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Civilization is like a thin layer of ice upon a deep ocean of chaos and darkness

Final Essay

‘Civilization is like a thin layer of ice upon a deep ocean of chaos and darkness.

Werner Herzog

Ideas shape our world, they are like an invisible force always in motion, driving and directing our world towards an unknown future. Human beings have an unbridled urge to look forward in time and speculate and imagine. This ability to look into the future and have a sense of loss make us unusually unique among other species. Just like many ideas that shaped the course of human history, Darwinism is the single greatest idea that ever came to a human being. It affected and spread in every corner of the world, loved and disgusted, embraced and rejected but never ceased to startle our minds. Something similar was happening in Japan in the second half of the 19th century one thinker Fukuzawa Yukichi proposed a theory of civilization that heavily influenced Ueki Emori’s conception of Popular Rights and Kato Hiroyuki’s understanding of Social Darwinism.

The theory of civilization, the popular rights and social Darwinism journey towards one end, the dead end of imperialism, the so called enlightenment and racism. The notion of enlightenment (or the white’s man burden as the Rudyard Kipling put it in his beautiful poem) and civilization that is a very western conception in its nature and appearance. For an instance, at one stage Yukichi’s conception of civilization seems to lead its reader into a postmodern paradox of relativity that in return let the reader lost in a sense of ambiguity. One can claim that in An Outline of the Theory of Civilization Yukichi was preaching Western achievements in terms of civilization, enlightenment and most of all the imitation of Western Imperialism highly racist and inhuman in nature and self-referentially paradoxical in nature because in an attempt to civilize they took the most barbaric measures that human beings have ever witnessed. At one point he states his disgust for the working class, he quotes;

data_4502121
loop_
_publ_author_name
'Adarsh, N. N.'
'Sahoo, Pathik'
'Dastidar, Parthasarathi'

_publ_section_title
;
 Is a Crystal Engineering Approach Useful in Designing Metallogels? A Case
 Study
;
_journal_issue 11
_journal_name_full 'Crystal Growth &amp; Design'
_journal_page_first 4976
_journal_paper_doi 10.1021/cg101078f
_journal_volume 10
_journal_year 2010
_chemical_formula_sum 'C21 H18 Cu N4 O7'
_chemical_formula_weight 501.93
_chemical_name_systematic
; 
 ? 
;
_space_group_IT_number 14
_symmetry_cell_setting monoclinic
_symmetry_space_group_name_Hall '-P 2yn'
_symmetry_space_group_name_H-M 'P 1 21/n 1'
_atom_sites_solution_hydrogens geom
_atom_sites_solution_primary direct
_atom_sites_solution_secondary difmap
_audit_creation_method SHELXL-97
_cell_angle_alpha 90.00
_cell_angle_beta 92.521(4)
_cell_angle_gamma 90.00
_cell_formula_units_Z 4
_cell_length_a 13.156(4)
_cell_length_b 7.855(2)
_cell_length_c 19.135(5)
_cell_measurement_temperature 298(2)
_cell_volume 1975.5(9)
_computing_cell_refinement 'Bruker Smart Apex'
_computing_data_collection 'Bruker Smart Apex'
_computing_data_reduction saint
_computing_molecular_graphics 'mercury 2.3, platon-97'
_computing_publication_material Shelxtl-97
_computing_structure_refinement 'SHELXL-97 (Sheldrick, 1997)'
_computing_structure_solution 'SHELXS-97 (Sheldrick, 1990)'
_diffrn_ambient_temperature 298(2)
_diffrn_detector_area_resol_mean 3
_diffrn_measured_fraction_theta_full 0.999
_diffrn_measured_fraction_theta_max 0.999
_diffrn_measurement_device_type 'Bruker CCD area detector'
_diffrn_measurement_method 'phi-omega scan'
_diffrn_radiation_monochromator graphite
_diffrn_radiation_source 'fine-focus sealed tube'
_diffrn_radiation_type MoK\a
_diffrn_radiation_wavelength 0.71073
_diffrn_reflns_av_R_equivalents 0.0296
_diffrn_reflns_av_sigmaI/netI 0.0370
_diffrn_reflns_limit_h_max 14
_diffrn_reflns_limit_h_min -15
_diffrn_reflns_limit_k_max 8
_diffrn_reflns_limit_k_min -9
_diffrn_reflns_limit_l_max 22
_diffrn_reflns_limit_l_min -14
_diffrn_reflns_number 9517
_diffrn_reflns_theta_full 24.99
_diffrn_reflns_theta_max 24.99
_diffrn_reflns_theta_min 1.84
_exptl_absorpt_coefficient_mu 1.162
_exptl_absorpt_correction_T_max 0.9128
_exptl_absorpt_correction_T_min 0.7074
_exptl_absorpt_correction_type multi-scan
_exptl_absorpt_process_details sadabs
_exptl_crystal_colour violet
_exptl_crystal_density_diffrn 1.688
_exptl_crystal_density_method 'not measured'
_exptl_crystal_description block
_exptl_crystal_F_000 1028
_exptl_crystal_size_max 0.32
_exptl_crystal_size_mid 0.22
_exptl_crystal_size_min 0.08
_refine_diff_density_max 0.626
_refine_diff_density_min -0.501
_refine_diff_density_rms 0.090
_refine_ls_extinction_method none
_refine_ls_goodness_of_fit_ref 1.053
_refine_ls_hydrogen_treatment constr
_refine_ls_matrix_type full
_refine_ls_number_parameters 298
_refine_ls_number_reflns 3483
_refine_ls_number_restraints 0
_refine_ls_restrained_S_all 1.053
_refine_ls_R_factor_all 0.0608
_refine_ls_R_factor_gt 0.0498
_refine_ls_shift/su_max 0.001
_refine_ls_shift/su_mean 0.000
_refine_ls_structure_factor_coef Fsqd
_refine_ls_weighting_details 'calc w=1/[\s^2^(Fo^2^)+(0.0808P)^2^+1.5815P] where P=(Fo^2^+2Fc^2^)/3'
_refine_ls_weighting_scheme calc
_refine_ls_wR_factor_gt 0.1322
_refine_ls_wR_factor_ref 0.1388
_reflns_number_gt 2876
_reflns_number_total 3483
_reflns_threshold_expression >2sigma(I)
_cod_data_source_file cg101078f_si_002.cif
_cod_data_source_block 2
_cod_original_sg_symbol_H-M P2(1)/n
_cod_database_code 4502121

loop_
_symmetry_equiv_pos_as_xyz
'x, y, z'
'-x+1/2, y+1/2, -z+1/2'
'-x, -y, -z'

“The upper class had the requisite time to cultivate virtue and knowledge while the lower class seemed solely concerned with money and sensual pleasures” (p. 222)

In An outline of the Theory of Civilization the style of the author is priggish and preachy. Yukichi was not a university professor but a popular writer and one the 500 wealthiest families in Tokyo. He was trying to find his own words for the philosophy of enlightenment of the Western liberals, as Michael Rieger states in his column;

“As new ideas and concepts flooded into Japan following its opening to the West, many Japanese [confronted] the problem of creating their own words for them.”

In his famous editorial ‘Leave Asia’ he directed Japan to reject its old ways of living and embrace the Western ways of living and behaving by rejecting their centuries old customs. One can even sense an encouragement of imperialism the like of ‘white’s man burden’ to civilize people. Also there is a sense of puritanism and moral superiority wrapped in the idea of Darwinism and natural selection, shallow and misleading as he claimed it to be the natural way of the working of the world. Due to these propagandist endeavors he was cherished by the Government officials. He postulates three stages of progress in human history, ‘primitive’, ‘semi-civilized’, and ‘civilized’. Now here we would face many problems regarding the nature of these stages that pretends to be a natural phenomenon while in fact systematically designed. It suffers from the age old philosophical dilemmas of free will and determinism. For example at one point his uncertain use of the term ‘civilization’ suggests that the social institutions are like actors like agents of will while on the other hand at another point of the book the metaphor is inverted and called as an ocean where institutions flow and thirdly, it is like a ‘warehouse’ that contains everything for society and it must be bought at any cost even at the expanse of evil. By the end of the book he turns towards nationalism and national polity. Furthermore, the book that starts as song enlightenment ends as a Machiavellian conception of the world.